Automatic replenishment

Automatic Replenishment

Automatic Store Replenishment is a powerful strategic weapon for retailers. Seven benefits of Automatic Store Replenishment (or Computer Assisted Ordering) and cycle-counting.

New features are: Nice Shelf Stock to improve commercially attractive shelves, Counting by Exception to improve data integrity and store productivity and Store Order Leveling™ to improve logistics productivity.

Automatic Store Replenishment is: “the preparation of orders by a computer integrating information about product movement (as recorded by point of sale equipment), outside factors that affect demand (such as seasonal changes), actual inventory levels, product receipts, and acceptable safety stock levels. Inventory data integrity is maintained by cycle-counting. (Source : ECR US – Automatic Store Replenishment, Computer Assisted Ordering, Sales Based Ordering, Automatic Ordering)

The seven benefits of Automatic Store Replenishment and cycle-counting are:

  1. Lower out-of-stocks and higher sales
  2. Lower inventory costs and higher margins
  3. Lower labor costs by cycle-counting
  4. Shrinkage reduction
  5. Store Order Leveling™ and truck-load optimization
  6. Reduction of price mark-downs
  7. Reduction impulse-buying of loss-leaders

How to Realize Maximum Profits from Automatic Store Replenishment

This article shows how to benefit from each aspect of Automatic Store Replenishment. How to build high data integrity. What are pitfalls to avoid. How to manipulate ordering parameters. What inventory choices to make: do you prefer minimum inventories or full shelves. And what are benefits of warehouse production leveling and truck-load optimization.


Benefit 1. Lower Out-of-Stocks and Higher Sales

A rule-of-thumb is that 1 % out-of-stock results in 0.5 % lower turnover. When products are out-of-stock, retailers suffer from customers buying elsewhere or buying not at all. Manufacturers suffer from brand substitution and also from non-sales. Strong brands show more store-substitution and weak brands show more brand substitution. Effects are different for stores with large assortments than for stores with small assortments. And sales effects of out-of-stocks are limited for both retailers and manufacturers by package-size substitution and delay of purchase.

Ordering mistakes by store employees are a main cause of out-of-stocks. Other main causes are delivery delays of manufacturers, out-of-stocks and order-picking mistakes of the central warehouse and the quality of product introduction and deletion. But in-store manual ordering mistakes amount to at least 50 % of out-of-stocks. No manual ordering mistakes is one of many benefits of Automatic Store Replenishment.

Why do store-orders improve by Automatic Store Replenishment? Inventory levels at time of delivery are estimated by a forecasting system. The system takes into account any shipments underway and turnover during lead-time from order to delivery. This forecasting is almost impossible by classical manual ordering. But there are some conditions for Automatic Store Replenishment to work correctly.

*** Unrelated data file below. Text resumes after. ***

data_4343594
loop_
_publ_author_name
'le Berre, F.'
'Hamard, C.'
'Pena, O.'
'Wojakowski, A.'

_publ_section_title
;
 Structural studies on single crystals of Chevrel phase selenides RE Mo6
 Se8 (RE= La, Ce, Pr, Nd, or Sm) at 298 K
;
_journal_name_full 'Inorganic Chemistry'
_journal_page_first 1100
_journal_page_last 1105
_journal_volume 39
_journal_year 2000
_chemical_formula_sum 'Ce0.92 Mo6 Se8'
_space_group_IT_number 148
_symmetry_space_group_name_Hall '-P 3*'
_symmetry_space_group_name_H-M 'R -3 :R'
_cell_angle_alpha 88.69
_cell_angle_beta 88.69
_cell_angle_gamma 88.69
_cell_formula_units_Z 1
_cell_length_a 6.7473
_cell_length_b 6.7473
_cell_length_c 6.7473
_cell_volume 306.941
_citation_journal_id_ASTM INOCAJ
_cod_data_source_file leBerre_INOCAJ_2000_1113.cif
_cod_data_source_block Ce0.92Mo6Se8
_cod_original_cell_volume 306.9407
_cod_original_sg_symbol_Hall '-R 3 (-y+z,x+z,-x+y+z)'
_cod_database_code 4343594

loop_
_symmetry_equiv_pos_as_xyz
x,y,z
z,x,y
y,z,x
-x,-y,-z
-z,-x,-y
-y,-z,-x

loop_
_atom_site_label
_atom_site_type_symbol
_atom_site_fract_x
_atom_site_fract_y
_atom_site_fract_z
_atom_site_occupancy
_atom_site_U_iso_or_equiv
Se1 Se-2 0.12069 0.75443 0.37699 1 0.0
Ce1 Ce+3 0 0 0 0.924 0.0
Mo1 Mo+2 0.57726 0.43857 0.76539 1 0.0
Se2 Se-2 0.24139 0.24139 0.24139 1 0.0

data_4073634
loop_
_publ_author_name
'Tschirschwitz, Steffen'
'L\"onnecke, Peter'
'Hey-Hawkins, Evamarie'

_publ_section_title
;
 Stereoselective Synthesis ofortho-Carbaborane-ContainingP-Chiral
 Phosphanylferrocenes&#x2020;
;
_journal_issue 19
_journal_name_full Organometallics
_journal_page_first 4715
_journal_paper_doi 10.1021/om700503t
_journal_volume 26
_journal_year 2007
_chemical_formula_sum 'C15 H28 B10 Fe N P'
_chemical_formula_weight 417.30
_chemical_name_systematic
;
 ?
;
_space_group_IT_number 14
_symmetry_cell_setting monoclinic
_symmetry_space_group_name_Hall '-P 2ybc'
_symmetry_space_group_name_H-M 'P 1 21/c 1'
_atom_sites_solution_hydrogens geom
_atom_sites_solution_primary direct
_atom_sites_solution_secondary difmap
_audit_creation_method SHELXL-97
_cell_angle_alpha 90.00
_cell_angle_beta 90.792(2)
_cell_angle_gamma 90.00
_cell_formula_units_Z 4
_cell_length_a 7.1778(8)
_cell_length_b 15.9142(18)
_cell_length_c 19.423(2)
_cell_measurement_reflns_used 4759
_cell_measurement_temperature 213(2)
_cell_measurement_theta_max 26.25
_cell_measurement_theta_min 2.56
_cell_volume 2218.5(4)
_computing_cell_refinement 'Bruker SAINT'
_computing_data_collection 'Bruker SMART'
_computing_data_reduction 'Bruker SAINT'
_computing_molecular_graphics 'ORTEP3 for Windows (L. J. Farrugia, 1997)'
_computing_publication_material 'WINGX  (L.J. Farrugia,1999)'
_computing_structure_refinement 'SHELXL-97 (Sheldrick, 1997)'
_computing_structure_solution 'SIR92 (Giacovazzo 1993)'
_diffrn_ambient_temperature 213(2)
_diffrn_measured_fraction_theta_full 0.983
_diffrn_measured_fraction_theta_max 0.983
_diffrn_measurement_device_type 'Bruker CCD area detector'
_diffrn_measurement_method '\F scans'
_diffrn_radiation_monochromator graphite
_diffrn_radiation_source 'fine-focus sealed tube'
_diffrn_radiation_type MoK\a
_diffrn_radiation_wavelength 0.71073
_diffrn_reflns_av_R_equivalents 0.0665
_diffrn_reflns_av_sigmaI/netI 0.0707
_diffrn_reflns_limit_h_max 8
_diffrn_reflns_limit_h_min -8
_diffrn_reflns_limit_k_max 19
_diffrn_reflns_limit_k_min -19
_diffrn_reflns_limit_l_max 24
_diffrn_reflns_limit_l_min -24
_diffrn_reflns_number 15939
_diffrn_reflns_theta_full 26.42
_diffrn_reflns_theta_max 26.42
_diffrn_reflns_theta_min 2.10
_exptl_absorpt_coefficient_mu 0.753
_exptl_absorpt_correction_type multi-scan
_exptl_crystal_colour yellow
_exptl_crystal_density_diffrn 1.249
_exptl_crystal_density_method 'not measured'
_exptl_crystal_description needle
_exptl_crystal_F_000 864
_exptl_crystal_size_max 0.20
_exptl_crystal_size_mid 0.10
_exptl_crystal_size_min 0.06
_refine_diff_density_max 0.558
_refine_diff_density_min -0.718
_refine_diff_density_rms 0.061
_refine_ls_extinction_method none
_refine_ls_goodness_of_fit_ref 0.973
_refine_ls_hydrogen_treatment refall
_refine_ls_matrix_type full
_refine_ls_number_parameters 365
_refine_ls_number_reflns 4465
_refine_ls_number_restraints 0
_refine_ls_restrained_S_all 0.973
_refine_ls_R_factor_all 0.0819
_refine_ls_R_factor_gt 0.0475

Conditions for correct store-orders are:

  • Low non-scanning rates to generate correct sales data
  • Discrete (separate) scanning of varieties of products (colors, flavors)
  • Regular match of physical and database inventory levels through cycle-counting
  • Correct input of minimum and maximum shelf-stock levels

If these conditions are met, lower out-of-stocks will have a positive impact on net profitability. See the next calculation.


Realistic net profit estimate for out-of-stock reduction by Automatic Store Replenishment, based on following assumptions:

  • Out-of-stock level by store ordering mistakes = 2 %
  • Real out-of-stock reduction by ASR = 1.5 % (75 % of out-of-stocks caused by in-store ordering)
  • 1 % out-of-stock reduction results in 0.5 % sales increase
  • ASR is used for 60 % of sales
  • Average direct product profitability of ASR assortment = 8 %

Potential net profit of out-of-stock reduction by Automatic Store Replenishment = 180.000 for every 500 million of total sales.


In my practice some retailers already have low out-of-stocks by solving every order-picking / ordering mistake by extra deliveries, shipments and returns. This solution proves extremely expensive. In these cases net profits from Automatic Store Replenishment are up to 350.000 for every 500 million of sales.


Benefit 2. Lower Inventory Costs and Higher Margins

Automatic Store Replenishment makes it possible to choose between many different ordering techniques. Most important are “fill-to-minimum” and “fill-to-maximum”. Fill-to-minimum is ordering just enough to stay above minimum stock levels. Fill-to-maximum is ordering for full shelves. Advantage of fill-to-minimum is low average stocks, but disadvantage is a good chance of unattractive looking shelves. Advantage of fill-to-maximum is attractive full shelves, but disadvantages are higher average stocks and increased possibilities of product shrinkage.

Highest profit from Automatic Store Replenishment – and every solution to any problem! – is obtained by maximizing advantages and minimizing disadvantages. For store ordering this means: choosing a middle road between fill-to-minimum” and “fill-to-maximum”. You can work with a percentage of each ordering technique, or you can define so-called “nice stocks”.